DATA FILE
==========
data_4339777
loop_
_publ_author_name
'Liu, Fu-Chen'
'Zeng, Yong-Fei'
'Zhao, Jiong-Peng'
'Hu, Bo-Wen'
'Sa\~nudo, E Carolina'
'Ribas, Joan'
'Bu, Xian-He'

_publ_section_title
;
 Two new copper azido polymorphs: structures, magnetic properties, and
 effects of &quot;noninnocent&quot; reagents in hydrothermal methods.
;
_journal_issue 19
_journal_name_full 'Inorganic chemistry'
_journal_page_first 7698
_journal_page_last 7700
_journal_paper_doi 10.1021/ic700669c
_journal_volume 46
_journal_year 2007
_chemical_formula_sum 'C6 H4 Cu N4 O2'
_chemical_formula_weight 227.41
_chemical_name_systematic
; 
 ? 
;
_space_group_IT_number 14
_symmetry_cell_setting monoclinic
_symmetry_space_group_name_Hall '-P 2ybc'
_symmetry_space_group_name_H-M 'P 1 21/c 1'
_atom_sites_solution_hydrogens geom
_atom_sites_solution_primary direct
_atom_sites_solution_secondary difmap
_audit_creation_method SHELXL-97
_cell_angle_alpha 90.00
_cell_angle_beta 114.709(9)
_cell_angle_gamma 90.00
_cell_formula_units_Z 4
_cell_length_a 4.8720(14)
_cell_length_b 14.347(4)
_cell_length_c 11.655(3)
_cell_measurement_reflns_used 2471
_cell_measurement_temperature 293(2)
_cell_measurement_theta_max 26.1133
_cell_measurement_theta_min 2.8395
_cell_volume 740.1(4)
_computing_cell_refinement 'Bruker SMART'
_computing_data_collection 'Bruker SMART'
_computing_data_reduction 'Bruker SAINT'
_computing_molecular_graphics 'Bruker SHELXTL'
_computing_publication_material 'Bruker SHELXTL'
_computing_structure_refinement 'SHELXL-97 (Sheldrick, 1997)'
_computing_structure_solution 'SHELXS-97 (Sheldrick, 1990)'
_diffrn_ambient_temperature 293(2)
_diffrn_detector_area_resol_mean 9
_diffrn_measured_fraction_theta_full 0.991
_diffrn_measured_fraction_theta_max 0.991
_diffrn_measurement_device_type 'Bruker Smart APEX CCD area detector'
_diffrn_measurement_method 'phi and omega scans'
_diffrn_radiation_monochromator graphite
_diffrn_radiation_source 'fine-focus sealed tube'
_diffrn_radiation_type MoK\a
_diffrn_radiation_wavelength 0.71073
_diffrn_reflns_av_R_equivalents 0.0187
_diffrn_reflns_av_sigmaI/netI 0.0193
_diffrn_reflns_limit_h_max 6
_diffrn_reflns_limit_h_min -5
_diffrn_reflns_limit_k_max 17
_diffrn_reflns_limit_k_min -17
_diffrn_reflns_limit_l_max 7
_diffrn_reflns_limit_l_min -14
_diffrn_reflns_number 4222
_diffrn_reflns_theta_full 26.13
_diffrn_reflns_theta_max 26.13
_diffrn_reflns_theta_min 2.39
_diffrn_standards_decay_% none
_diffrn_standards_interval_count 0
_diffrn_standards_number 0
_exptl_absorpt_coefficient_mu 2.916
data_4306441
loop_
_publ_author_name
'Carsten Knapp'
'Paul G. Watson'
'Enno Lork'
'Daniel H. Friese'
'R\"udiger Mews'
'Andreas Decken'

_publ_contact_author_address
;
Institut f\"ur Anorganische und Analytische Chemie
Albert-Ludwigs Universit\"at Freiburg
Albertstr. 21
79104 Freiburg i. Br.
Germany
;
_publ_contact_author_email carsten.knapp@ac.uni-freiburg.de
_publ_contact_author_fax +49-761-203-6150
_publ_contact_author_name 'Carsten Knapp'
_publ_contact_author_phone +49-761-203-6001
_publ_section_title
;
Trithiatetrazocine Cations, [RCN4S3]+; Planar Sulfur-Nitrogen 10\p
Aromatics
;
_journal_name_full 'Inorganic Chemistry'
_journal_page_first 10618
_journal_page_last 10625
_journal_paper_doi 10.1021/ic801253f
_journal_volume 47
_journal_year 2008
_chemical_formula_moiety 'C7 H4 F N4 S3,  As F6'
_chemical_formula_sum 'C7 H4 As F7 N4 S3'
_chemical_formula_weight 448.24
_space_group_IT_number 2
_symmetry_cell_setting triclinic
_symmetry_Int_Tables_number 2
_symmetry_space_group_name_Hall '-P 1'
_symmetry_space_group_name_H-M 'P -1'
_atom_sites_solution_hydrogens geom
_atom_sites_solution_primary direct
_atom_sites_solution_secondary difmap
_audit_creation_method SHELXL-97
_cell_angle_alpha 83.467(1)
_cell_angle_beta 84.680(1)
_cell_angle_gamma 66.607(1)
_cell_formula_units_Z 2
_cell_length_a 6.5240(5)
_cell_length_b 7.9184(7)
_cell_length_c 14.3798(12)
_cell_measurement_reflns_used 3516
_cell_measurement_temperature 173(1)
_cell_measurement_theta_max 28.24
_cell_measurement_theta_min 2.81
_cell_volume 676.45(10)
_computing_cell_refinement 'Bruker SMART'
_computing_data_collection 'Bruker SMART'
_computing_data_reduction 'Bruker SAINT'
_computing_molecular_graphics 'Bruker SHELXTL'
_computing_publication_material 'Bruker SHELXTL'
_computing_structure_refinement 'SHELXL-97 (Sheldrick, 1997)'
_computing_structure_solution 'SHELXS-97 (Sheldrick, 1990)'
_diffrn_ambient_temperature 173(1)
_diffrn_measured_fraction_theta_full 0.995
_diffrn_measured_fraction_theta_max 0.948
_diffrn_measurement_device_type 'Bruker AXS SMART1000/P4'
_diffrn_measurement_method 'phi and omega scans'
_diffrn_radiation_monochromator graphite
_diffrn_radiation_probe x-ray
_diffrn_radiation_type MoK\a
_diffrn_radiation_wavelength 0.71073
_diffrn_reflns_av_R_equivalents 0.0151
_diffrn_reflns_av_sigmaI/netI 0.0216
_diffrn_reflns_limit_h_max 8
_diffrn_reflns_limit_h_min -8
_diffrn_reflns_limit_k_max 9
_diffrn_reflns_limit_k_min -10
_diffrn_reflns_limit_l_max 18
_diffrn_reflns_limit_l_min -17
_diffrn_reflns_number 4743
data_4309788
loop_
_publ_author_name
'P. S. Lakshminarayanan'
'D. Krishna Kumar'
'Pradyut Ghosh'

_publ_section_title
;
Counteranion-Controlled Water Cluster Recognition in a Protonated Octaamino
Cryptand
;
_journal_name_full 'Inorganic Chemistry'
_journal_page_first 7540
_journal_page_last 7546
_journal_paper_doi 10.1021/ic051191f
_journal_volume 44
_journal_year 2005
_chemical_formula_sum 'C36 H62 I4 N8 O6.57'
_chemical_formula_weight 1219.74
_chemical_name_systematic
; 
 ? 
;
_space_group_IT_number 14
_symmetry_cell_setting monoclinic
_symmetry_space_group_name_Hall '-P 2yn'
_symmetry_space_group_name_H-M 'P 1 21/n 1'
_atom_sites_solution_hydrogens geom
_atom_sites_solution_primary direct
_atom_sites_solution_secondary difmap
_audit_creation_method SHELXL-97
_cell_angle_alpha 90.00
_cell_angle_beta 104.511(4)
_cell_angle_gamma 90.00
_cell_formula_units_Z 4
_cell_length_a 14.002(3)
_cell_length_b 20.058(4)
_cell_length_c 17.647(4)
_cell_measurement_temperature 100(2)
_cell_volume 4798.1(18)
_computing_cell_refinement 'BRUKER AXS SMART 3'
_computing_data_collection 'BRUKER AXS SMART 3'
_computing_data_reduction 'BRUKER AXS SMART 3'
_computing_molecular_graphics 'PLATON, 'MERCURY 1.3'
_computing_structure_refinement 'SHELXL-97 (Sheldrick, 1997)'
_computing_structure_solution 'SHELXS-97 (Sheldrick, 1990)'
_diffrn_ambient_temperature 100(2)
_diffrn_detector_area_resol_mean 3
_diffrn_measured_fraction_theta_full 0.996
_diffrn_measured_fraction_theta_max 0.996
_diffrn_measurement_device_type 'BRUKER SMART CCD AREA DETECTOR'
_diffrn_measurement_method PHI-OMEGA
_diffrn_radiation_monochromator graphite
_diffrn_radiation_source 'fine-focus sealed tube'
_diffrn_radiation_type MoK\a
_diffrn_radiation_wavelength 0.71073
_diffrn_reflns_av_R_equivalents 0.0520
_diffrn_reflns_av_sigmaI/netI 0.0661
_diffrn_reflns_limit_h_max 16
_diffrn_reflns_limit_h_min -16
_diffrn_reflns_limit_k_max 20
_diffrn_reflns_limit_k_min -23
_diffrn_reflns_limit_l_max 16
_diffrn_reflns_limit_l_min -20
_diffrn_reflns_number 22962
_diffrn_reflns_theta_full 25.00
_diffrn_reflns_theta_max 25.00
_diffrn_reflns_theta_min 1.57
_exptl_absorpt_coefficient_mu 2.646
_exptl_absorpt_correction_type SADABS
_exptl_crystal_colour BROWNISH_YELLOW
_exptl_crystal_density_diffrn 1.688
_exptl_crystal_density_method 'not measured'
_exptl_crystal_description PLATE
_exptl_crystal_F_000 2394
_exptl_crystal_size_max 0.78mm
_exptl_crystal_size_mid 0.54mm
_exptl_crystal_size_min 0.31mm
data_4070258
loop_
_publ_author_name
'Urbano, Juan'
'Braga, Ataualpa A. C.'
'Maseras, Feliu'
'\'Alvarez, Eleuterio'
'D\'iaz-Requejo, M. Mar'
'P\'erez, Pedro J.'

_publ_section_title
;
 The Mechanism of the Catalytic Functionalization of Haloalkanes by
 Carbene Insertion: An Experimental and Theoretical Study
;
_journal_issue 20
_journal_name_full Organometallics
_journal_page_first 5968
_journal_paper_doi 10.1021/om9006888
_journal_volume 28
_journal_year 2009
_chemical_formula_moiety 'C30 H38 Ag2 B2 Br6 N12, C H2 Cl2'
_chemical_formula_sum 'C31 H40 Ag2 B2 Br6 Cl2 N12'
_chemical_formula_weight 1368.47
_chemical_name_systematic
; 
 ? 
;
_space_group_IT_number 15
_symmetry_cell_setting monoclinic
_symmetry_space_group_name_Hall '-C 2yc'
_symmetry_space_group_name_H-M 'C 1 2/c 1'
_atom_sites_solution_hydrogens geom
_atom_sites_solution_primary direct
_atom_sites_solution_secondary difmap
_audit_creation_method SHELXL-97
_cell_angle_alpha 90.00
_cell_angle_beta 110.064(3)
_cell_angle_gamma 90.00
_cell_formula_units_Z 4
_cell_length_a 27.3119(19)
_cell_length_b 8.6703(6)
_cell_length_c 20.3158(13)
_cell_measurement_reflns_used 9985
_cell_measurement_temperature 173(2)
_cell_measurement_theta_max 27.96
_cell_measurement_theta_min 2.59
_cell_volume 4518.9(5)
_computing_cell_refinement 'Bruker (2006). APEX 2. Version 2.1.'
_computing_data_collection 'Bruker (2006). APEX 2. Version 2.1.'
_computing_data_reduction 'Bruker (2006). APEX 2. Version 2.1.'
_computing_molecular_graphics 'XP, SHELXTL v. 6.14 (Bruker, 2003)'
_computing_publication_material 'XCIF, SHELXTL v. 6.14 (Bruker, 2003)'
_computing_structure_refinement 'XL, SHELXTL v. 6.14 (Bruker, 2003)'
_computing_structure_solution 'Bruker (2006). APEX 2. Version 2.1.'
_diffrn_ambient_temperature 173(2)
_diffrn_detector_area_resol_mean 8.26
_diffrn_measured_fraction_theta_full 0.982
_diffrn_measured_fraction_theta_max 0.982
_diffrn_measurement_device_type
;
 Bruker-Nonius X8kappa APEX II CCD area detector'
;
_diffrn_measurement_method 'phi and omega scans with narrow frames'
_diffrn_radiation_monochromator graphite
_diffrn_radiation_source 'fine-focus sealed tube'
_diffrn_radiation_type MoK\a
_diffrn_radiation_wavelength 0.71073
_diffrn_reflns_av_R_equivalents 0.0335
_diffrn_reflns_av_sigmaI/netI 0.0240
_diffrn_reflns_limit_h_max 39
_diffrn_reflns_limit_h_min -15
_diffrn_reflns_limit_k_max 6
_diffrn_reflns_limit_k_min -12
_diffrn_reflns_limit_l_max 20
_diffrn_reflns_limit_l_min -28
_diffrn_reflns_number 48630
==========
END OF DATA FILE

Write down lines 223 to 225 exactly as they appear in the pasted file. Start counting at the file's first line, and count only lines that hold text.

_diffrn_reflns_limit_k_max 20
_diffrn_reflns_limit_k_min -23
_diffrn_reflns_limit_l_max 16